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Technical InsightWeb Application Security

How We Developed SSRF Detection to Help Protect Your Site

Developer Spotlight: Protecting Your Site from Server Side Request Forgery (SSRF)

The security landscape is always changing. As software developers, the challenges of learning the myriad of ways in which someone could attack our sites seems a daunting task. That’s why with the help of security scanning tools, we can check our code isn’t vulnerable without needing to know every vulnerability out there.

If you’ve used more traditional DAST scanners that crawl sites, you know they can be slow. Often this task is taken on by a dedicated security team and happens usually too late in the SDLC to remediate before going to production.

With Vantage Prevent, we can detect these vulnerabilities as part of the development process. The best part? It’s super fast.

Today we want to dive into how we tackle one of these vulnerabilities, Server Side Request Forgery (SSRF).

What is SSRF?

SSRF put simply, is when a server takes a resource as an input and requests that resource regardless of where it’s located.

Say for example you have a site that allows users to pick an avatar from a pre-set list of approved avatars. One of your users doesn’t quite like the set of avatars and decides to use their own. Using a tool such as Burp, they analyse the request when an avatar change is saved and notice there is a param called “URL”. Sure enough, that URL matches up with the image they chose on the site. They then get the clever idea of repeating the request, except this time, they replace the URL param with an image from another site.

This is a fairly benign example, but imagine your site requests a PHP resource, or some JS file. Without the right controls in place, this can lead to more sinister breaches. It can even form part of sophisticated attack chains that exploit further vulnerabilities such as remote code execution.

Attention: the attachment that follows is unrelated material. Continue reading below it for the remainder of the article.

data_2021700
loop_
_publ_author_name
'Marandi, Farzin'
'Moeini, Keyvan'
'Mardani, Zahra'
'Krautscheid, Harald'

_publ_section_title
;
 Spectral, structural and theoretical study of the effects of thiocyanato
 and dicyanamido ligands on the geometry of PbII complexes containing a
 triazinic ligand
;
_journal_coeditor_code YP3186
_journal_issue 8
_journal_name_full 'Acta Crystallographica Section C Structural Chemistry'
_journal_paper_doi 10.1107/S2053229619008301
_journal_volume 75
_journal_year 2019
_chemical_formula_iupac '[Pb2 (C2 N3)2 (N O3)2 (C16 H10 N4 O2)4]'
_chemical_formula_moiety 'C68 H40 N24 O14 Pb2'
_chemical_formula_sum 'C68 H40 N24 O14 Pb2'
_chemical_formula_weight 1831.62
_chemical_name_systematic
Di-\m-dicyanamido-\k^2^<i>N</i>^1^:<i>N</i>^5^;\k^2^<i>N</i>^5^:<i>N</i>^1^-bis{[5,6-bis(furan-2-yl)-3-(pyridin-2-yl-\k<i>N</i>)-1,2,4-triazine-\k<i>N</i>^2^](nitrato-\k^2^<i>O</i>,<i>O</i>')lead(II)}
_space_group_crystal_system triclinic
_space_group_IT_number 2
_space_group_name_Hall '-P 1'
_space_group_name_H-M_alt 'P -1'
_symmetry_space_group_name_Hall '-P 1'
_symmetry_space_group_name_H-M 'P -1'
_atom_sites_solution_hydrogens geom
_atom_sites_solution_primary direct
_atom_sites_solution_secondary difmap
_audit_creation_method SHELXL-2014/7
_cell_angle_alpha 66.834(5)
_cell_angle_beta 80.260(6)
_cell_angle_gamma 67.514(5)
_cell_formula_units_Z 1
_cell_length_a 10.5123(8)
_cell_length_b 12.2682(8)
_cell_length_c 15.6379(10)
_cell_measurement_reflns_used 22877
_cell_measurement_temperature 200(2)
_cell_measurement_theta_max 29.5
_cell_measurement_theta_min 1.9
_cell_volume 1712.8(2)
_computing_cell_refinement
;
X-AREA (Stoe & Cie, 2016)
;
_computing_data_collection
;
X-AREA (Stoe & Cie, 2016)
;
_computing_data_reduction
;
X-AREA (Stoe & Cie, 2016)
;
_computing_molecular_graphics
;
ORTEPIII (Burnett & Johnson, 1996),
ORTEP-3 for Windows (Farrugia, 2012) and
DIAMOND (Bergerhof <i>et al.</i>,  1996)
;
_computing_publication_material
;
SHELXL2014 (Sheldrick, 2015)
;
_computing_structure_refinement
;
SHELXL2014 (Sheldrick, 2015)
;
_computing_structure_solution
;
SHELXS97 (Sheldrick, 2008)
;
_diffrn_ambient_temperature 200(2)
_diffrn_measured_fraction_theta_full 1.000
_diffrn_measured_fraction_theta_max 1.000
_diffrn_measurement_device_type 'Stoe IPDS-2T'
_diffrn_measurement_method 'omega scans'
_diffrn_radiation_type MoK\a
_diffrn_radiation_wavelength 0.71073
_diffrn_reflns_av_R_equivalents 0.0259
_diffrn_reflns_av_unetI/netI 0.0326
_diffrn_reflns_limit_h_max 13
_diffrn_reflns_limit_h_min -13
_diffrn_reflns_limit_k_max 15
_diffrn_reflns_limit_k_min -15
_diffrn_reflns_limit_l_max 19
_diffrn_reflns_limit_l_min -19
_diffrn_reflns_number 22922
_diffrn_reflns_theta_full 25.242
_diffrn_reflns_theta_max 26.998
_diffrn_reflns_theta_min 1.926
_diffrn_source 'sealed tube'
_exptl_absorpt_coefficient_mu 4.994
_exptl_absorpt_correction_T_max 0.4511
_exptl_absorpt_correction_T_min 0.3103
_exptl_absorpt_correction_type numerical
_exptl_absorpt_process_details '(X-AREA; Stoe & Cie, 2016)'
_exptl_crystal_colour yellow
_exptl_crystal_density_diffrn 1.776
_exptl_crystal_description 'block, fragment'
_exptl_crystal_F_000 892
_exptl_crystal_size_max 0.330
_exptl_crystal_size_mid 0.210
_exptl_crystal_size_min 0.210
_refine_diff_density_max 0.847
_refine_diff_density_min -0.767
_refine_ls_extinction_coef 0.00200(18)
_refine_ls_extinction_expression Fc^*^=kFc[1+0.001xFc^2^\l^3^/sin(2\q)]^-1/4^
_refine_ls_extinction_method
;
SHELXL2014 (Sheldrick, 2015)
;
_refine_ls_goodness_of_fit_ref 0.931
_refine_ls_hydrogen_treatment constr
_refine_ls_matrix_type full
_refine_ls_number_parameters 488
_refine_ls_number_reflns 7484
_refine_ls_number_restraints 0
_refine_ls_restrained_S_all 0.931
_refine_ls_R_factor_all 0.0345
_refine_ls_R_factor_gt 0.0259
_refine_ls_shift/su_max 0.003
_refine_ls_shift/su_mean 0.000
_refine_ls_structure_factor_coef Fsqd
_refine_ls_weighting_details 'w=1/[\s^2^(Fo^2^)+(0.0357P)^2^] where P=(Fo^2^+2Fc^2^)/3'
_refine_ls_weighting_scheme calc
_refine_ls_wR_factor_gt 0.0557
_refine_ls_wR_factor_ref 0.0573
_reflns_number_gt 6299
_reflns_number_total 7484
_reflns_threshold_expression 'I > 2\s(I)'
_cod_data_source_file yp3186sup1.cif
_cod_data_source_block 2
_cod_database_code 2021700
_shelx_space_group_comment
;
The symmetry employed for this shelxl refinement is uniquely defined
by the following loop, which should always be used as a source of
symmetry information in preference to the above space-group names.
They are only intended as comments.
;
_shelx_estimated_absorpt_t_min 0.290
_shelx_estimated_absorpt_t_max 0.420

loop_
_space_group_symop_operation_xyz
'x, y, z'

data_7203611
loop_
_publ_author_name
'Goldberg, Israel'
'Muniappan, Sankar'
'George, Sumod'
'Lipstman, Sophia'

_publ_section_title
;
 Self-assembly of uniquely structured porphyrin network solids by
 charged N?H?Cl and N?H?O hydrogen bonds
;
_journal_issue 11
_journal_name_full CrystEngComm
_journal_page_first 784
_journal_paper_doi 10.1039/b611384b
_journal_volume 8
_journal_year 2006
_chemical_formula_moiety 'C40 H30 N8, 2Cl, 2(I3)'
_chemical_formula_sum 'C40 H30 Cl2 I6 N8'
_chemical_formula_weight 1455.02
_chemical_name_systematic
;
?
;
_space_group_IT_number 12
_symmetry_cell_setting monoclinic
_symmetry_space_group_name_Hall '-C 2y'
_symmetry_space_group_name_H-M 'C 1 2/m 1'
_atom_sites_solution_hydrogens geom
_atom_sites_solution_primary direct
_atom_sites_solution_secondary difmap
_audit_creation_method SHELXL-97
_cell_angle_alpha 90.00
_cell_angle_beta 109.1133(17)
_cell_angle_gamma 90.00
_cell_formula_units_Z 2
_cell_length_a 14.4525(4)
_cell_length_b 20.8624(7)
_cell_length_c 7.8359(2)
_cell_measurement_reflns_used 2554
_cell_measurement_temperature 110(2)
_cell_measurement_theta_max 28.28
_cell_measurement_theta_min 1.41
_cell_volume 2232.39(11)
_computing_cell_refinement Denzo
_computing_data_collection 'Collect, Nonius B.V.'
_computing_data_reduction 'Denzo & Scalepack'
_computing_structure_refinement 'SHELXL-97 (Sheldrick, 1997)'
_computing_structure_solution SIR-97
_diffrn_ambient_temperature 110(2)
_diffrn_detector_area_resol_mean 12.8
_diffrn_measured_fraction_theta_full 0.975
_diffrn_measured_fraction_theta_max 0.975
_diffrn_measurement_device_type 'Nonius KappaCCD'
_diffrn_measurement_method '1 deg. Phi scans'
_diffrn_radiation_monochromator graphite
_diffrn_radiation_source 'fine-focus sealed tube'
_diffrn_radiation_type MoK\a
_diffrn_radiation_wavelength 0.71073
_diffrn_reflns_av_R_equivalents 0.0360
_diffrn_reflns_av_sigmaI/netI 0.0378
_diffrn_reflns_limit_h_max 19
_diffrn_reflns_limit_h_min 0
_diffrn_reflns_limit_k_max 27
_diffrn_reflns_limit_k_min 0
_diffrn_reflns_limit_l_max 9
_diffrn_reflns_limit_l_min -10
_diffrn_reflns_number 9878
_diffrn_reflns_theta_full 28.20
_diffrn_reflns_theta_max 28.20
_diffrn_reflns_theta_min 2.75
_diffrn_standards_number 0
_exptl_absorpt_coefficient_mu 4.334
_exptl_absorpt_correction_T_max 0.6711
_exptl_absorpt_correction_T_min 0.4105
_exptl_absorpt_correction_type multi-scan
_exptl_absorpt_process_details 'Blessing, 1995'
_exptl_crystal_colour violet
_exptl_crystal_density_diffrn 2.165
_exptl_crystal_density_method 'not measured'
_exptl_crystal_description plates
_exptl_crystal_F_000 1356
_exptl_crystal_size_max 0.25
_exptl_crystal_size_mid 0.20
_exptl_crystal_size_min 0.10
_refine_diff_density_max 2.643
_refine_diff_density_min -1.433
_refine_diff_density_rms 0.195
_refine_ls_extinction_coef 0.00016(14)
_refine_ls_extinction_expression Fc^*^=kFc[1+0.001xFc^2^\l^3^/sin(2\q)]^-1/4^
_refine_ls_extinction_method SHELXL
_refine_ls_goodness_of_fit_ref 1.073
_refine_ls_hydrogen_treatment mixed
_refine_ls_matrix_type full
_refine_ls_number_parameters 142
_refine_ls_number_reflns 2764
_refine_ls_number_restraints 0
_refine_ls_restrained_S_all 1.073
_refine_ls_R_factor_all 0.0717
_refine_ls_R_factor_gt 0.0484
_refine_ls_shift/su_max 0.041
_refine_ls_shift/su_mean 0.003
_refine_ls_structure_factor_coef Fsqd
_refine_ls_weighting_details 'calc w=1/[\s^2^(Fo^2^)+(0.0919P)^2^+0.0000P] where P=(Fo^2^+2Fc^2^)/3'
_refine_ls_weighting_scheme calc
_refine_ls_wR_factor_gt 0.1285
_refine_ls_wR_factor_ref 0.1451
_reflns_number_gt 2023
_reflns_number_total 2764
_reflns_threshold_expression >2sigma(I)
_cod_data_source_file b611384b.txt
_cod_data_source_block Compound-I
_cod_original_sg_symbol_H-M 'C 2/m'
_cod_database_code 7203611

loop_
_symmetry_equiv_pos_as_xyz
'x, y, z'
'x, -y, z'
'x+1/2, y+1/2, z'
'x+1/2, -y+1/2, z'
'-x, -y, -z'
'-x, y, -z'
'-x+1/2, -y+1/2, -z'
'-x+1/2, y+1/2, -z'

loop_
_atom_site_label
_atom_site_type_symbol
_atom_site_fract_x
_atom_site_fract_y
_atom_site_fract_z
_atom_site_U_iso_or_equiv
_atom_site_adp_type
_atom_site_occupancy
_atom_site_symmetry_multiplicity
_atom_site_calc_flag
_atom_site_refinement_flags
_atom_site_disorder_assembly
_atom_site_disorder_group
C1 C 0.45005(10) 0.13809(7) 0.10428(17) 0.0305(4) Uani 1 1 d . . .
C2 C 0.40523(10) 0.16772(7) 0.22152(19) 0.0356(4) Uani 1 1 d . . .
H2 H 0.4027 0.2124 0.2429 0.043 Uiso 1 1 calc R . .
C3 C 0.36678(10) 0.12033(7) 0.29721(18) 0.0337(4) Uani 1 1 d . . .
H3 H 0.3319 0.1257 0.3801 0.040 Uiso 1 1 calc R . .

How Does Vantage Prevent Detect SSRF?

One of Vantage Prevents’ main goals is to be fast and to run anywhere. Whether it’s a developer building the site and running it locally, a QA running a scan against a staging environment from their laptop, or as part of a CI/CD pipeline. As such we chose probes that we believe will work in all of the above scenarios.

The two ways we do this are via SSRF Reflection and Blind SSRF. Both are surprisingly simple.

  • With reflection, we simply look at your site and if we detect that our payload is present (I.e., it’s “reflected” on the site) then we mark that URL as vulnerable.
  • With Blind SSRF detection we do out of band testing to try and determine if your web server requested a third-party resource even if we couldn’t find evidence of it reflected on the site. Even if we can’t see our payload on your site, you still want to know if your server even attempted the connection. Often these connection attempts result in 500 errors or worse, they silently carry out the request with no indication anything went wrong. Potentially running executable code on the server.

In order to achieve this, we manipulate any parameters we see that look like a URL or IP address as an input. We then substitute these values with our Hosted Attack Listener (affectionately called HAL).

HAL is a simple REST service written in Go that has one simple task. Listen for incoming requests and to respond to queries for that request. In order to ensure privacy, we don’t log anything about the request other than the ID passed to the listener. In addition, this ID is only stored for 10 minutes.

The listener passes back a static payload which we use for Reflected SSRF attacks and provides an endpoint for us to query for Blind SSRF attacks. If we logged your request, then your server tried connecting to ours.

Protecting Your Site with Vantage Prevent

Vantage Prevent provides a detailed report describing any vulnerabilities we found along with evidence and steps to remediate these sorts of attacks. By introducing security scanning earlier in the SDLC you can catch this vulnerability (and more!) when developing, QA testing, or even during your build process